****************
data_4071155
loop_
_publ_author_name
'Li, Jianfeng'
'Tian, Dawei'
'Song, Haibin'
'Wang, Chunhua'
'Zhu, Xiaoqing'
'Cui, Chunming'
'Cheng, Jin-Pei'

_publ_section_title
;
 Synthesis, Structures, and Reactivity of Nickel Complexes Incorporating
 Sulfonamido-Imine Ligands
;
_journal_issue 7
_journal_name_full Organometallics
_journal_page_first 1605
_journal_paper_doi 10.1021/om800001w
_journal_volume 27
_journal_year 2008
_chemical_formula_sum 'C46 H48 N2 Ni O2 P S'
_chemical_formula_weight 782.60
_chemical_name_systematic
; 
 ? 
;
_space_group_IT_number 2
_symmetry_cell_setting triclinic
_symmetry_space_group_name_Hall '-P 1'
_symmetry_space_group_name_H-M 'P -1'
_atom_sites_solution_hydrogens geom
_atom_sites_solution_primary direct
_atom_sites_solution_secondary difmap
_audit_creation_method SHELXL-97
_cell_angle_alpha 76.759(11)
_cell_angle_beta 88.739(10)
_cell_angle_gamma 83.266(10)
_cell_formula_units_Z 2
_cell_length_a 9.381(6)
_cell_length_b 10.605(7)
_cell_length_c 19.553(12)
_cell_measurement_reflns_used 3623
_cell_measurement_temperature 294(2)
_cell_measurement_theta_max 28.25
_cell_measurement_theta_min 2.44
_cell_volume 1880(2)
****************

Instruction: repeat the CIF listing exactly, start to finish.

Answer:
data_4071155
loop_
_publ_author_name
'Li, Jianfeng'
'Tian, Dawei'
'Song, Haibin'
'Wang, Chunhua'
'Zhu, Xiaoqing'
'Cui, Chunming'
'Cheng, Jin-Pei'

_publ_section_title
;
 Synthesis, Structures, and Reactivity of Nickel Complexes Incorporating
 Sulfonamido-Imine Ligands
;
_journal_issue 7
_journal_name_full Organometallics
_journal_page_first 1605
_journal_paper_doi 10.1021/om800001w
_journal_volume 27
_journal_year 2008
_chemical_formula_sum 'C46 H48 N2 Ni O2 P S'
_chemical_formula_weight 782.60
_chemical_name_systematic
; 
 ? 
;
_space_group_IT_number 2
_symmetry_cell_setting triclinic
_symmetry_space_group_name_Hall '-P 1'
_symmetry_space_group_name_H-M 'P -1'
_atom_sites_solution_hydrogens geom
_atom_sites_solution_primary direct
_atom_sites_solution_secondary difmap
_audit_creation_method SHELXL-97
_cell_angle_alpha 76.759(11)
_cell_angle_beta 88.739(10)
_cell_angle_gamma 83.266(10)
_cell_formula_units_Z 2
_cell_length_a 9.381(6)
_cell_length_b 10.605(7)
_cell_length_c 19.553(12)
_cell_measurement_reflns_used 3623
_cell_measurement_temperature 294(2)
_cell_measurement_theta_max 28.25
_cell_measurement_theta_min 2.44
_cell_volume 1880(2)